Orval Faubus was governor of Arkansas from 1955 to 1967. These days, he’s chiefly remembered as the governor who did everything he could to block the integration of Little Rock’s Central High School in 1957. But Reed (1930-2017), who worked as a reporter for the Arkansas Gazette and the New York Times, offers up a full account of the man, as complicated as any of us.
Faubus could honestly claim his hillbilly origins—a political asset in Arkansas. He grew up poor on a farm in northwest Arkansas, near Fayetteville. Somewhat astoundingly from a contemporary perspective, Faubus’s father, Sam, was not only a farmer, but also a Socialist. He belonged to a loose affiliation of Socialists in the early 20th Century which advocated for farmers’ rights in western Arkansas and eastern Oklahoma. Orval himself briefly attended Commonwealth College, a left-wing enclave that sprang up down in the southern Ouachitas. Reed’s detailed account of the school, and Faubus’s activities there, are compelling.
Much later, in the 1950s when Orval stood for state office, he was accused of being a Communist. It would have been fair to call Faubus a liberal, and possibly because he was from the highlands, where few African-Americans lived, he showed no signs of racism. He campaigned to improve the lives of all poor people, and in his first administration, he managed to achieve better schools, more humane prisons, and improved treatment for the mentally ill.
So it’s ironic that he became a strident racist, but in the aftermath of Brown vs. Board of Education (1954), white supremacists in Arkansas and many other Southern states grew rabid. Faubus, a lifelong Democrat, faced a formidable, segregationist candidate, and if he hoped to get re-elected, he had to take a segregationist stand. At first he tried to temporize, pointing out the real likelihood of violence if Central High School were integrated. Faubus knew all along that segregation was doomed. Still, before it was over, he was as mean-spirited a racist as George Wallace.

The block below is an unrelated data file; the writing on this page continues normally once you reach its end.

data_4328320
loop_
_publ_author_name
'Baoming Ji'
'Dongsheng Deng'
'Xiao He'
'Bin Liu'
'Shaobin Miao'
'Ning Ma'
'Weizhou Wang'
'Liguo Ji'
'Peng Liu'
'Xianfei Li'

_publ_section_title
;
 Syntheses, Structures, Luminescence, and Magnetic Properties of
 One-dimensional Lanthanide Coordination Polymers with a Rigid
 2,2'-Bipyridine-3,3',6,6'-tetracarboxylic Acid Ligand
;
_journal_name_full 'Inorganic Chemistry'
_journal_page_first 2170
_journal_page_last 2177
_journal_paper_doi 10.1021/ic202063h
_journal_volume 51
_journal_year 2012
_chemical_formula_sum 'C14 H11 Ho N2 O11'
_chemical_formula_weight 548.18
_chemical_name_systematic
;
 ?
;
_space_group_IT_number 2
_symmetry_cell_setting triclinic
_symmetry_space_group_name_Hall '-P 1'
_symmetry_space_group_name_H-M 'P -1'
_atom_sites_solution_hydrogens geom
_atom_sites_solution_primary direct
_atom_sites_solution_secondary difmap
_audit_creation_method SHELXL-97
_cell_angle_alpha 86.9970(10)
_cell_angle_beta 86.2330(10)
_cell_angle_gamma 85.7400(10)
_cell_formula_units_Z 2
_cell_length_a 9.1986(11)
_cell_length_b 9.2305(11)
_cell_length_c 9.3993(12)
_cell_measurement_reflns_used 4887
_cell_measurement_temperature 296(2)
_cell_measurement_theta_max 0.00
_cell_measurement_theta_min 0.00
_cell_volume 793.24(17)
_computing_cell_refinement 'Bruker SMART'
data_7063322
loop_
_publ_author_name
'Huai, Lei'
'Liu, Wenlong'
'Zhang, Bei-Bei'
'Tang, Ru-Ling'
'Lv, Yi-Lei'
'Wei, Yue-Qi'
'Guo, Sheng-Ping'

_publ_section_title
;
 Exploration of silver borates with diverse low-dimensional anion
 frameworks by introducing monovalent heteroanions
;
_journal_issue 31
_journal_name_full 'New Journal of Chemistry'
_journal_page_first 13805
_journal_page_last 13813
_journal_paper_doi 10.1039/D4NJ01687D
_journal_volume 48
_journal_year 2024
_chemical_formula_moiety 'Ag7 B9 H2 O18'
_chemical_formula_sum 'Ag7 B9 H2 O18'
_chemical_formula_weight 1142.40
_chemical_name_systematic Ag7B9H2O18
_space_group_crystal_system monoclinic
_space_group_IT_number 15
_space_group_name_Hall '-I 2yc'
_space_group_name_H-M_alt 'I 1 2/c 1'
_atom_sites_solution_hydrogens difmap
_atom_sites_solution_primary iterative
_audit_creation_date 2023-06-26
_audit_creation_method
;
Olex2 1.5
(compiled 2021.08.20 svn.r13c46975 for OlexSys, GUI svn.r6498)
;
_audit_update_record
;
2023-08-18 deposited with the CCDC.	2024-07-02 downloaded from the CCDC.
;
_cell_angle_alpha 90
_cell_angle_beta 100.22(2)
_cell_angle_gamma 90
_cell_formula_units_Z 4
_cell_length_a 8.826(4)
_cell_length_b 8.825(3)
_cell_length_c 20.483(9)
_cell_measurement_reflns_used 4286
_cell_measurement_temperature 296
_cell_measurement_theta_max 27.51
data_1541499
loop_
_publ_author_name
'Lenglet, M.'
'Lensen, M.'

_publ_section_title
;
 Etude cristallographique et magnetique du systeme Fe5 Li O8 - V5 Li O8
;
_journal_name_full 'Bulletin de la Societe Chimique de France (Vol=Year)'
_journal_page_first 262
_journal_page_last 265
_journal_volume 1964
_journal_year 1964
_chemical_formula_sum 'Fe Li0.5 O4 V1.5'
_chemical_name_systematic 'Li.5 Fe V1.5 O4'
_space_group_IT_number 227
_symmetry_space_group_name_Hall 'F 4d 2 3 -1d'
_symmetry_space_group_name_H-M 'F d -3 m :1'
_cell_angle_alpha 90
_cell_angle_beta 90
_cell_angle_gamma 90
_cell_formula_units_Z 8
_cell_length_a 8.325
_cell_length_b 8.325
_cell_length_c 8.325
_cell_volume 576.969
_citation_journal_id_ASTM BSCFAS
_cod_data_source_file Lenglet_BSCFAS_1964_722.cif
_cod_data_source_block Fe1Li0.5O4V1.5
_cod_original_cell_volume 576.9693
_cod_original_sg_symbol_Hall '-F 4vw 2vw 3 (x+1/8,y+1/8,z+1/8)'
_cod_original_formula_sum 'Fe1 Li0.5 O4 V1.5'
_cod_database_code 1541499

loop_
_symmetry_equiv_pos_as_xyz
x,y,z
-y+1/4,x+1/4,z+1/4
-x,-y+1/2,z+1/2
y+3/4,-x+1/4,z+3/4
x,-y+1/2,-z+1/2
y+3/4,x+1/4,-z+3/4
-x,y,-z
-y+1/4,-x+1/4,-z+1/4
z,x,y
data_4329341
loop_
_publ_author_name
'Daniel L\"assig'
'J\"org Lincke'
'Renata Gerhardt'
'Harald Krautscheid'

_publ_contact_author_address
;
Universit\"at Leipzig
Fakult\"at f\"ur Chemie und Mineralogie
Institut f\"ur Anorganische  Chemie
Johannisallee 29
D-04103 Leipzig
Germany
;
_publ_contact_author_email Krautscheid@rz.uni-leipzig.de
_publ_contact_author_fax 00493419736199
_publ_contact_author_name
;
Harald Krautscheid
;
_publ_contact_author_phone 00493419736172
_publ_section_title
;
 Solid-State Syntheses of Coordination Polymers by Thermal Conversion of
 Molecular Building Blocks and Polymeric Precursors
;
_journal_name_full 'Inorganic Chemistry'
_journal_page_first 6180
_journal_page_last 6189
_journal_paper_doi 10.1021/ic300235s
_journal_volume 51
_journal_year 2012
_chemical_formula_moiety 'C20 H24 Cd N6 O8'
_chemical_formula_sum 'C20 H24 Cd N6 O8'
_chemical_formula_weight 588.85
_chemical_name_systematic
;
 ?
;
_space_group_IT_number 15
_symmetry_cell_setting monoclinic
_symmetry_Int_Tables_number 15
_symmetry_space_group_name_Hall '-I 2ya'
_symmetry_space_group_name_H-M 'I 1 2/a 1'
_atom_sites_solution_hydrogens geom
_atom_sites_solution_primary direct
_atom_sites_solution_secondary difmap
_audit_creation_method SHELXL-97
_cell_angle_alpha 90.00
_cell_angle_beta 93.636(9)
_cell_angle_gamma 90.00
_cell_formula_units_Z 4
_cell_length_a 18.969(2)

Faubus’s later terms fell into the pattern of cronyism and corruption that often plague long-lived political machines. To take one small example, state employees were forced to contribute to Faubus’s campaigns—and, in Arkansas, those came along every two years. Like Nixon, Faubus had his lists of enemies. Ominously, his Criminal Investigation Division (CID), operated as secret police, wiretapping, spying on, and harassing anyone with integrationist leanings. Faubus at the height of his power will remind the reader of Richard Nixon in his paranoia, and Donald Trump in his pettiness.
Faubus’s downfall was sudden. It seemed nobody really liked him, and his old friends deserted him. He fell heavily in debt to build an impractical house; he had an affair with a younger woman and his marriage broke up. His new wife, a close friend of the Eureka Springs quasi-Nazi, Gerald L.K. Smith, was a vicious, unstable woman, and that marriage failed, too. At one point, Faubus took a job as a bank teller, and he was briefly involved in the ill-fated theme park, Dogpatch USA.
Orval Faubus managed to crawl out of debt. He made other, futile attempts to run for governor. He wrote memoirs. He tried to make amends to Daisy Bates, Little Rock’s determined NAACP worker, and claimed to support Jesse Jackson for president.
None of this mattered. Faubus had become an obscure, rather pathetic figure, remembered only for obstructing the march of history.